It seems territorial rights in San Jose aren’t just a Major League Baseball issue, but an NBA one too. If you haven’t heard, Oracle CEO Larry Ellison recently tried to purchase the New Orleans Hornets and speculation was that if successful (the NBA actually ended up with the winning bid) he would move the team to San Jose.
This however didn’t sit well with Warriors owner Joseph Lacob, who as you might recall along with Peter Guber last year, paid $450 million for the team out bidding Larry Ellision. As the San Jose Mercury News reported yesterday:
Lacob also seemed to suggest that he would not be eager to share that market with another team. "We bought the Golden State Warriors; that is, the NBA team of Oakland, San Jose and San Francisco, the Bay Area," he wrote.
"We feel that we paid a full but fair price for THAT opportunity."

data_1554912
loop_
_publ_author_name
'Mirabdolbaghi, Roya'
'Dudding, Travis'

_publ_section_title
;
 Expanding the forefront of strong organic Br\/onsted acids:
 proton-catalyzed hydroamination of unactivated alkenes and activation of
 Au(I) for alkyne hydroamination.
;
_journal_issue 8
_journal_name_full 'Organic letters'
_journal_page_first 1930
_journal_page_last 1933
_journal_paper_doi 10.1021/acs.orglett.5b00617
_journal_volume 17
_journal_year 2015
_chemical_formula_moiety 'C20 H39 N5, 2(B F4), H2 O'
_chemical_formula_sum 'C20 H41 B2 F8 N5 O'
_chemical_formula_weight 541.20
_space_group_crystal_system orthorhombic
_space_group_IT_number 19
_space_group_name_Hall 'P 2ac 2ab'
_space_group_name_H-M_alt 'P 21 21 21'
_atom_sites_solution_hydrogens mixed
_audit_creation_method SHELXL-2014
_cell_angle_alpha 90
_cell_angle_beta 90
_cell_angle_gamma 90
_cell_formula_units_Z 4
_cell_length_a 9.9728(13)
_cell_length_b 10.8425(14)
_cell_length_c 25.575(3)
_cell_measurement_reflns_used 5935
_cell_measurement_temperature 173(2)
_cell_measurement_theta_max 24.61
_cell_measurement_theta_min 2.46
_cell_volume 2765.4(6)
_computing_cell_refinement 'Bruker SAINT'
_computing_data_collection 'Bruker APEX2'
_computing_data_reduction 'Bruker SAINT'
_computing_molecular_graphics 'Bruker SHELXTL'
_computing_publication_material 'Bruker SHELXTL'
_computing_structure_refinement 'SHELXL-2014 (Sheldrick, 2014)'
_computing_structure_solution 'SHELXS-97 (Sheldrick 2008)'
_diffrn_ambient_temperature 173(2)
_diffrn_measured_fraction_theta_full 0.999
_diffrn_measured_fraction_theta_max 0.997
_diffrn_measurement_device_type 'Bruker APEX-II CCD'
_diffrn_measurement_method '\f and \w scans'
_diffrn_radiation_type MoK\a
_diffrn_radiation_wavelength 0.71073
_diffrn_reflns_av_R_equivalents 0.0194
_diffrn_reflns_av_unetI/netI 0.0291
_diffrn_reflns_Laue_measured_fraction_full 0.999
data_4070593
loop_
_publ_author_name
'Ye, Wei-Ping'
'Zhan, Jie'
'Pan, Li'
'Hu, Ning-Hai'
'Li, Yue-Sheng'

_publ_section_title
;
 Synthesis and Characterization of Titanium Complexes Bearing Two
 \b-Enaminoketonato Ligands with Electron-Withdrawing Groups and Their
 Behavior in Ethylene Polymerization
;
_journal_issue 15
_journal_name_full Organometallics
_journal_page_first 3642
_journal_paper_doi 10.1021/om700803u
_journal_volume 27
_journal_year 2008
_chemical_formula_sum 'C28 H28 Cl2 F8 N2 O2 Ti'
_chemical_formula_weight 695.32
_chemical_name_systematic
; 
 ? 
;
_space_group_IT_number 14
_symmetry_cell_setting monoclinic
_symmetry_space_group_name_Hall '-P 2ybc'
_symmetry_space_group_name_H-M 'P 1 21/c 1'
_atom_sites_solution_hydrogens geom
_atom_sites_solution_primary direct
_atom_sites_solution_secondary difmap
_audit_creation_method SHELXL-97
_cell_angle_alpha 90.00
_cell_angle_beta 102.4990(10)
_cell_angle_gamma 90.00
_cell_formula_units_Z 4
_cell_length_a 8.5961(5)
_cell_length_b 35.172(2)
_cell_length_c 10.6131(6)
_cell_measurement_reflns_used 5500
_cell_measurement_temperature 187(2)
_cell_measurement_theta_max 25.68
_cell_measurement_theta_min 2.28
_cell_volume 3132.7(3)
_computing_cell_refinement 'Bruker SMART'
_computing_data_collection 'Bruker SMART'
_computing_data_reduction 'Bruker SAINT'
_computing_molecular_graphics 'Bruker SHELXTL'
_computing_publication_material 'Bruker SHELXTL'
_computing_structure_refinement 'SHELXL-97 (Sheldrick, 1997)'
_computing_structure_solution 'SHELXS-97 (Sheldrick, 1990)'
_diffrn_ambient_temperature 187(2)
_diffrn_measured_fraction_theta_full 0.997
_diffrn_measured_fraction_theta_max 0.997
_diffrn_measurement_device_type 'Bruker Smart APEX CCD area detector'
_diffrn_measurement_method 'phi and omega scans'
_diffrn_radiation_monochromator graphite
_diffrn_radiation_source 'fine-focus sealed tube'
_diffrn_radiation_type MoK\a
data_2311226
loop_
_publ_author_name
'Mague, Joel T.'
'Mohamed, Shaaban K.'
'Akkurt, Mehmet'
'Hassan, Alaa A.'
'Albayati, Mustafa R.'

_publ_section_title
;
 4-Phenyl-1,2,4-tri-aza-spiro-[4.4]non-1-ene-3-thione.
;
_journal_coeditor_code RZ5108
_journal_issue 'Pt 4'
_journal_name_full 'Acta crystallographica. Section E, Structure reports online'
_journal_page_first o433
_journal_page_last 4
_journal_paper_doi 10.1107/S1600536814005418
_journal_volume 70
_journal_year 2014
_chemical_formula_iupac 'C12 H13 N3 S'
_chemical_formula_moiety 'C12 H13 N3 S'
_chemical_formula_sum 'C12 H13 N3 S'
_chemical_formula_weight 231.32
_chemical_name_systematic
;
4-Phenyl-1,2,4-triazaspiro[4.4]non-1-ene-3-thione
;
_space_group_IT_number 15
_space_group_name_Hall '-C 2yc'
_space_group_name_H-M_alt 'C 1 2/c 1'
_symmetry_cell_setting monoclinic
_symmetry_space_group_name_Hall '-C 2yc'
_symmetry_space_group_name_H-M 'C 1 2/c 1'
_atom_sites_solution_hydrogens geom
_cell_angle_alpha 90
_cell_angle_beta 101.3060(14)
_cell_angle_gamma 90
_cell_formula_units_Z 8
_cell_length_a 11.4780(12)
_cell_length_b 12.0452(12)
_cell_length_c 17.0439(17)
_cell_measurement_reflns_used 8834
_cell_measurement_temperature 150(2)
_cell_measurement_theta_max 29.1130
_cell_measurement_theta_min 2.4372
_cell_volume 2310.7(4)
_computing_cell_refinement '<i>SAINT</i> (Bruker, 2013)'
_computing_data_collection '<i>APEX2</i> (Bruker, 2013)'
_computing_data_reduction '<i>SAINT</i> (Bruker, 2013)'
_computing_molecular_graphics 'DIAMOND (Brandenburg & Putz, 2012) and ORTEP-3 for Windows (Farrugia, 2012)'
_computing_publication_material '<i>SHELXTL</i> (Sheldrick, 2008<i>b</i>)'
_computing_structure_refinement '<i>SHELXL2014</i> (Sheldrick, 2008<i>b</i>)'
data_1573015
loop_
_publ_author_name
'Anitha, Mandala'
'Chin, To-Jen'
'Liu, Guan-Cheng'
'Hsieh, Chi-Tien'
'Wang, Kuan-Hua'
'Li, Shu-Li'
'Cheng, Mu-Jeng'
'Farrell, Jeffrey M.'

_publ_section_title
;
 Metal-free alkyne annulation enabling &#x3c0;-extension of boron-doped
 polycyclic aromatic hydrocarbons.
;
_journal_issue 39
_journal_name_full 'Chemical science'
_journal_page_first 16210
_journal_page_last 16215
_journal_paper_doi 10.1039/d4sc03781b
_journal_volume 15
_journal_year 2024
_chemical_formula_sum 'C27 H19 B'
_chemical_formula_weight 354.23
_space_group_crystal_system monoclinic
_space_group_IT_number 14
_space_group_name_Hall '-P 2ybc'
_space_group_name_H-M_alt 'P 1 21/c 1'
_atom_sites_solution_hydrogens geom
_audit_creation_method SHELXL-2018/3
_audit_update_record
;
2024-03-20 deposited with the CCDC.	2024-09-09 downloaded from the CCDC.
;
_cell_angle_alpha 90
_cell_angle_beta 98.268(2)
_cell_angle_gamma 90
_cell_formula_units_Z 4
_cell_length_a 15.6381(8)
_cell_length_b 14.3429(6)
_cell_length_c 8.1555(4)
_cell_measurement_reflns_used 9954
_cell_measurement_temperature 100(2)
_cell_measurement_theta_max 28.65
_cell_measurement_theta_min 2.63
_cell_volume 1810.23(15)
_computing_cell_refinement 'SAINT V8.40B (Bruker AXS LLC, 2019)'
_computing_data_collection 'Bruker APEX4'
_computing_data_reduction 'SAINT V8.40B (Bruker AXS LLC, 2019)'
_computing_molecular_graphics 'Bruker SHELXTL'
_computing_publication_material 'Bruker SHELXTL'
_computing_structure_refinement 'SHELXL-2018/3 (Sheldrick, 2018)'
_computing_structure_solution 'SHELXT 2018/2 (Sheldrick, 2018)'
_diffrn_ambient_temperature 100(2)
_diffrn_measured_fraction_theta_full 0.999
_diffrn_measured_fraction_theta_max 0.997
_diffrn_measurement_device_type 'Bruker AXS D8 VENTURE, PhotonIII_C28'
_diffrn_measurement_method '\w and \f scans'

No doubt Larry Ellison wants an NBA team and usually what Larry wants Larry gets, which is pretty easy for a guy worth $28 billion. So what exactly would it take for him to get his hands on an NBA team and then move them to San Jose?
Well, despite the New Orleans Hornets having been bought by the NBA the expectation is that they will sell the team again, but that it doesn’t necessarily mean it will be to a local ownership group. No doubt the NBA would like to make some money on their investment and who better to tap than the sixth richest person in world. Not to mention the team in New Orleans just isn’t pulling the expected attendance and is facing a dire need to generate revenue to cover long-term debt of $111 million, it seems a change of venue might be just what’s needed.
Now of course even if Larry were able to buy the team, he still would have to deal with a less than enthusiastic Warriors ownership concerned with sharing the Bay Area market with another team. Not to worry, as it would only cost Larry a $150 million “relocation fee”. If taken off the price paid last year for the Warriors, it seems that paying $300 million dollars for an NBA franchise would be a bargain.
We will just have to wait and see how the drama unfolds, which at Baseball San Jose is something we have become accustomed to so it shouldn’t be too difficult.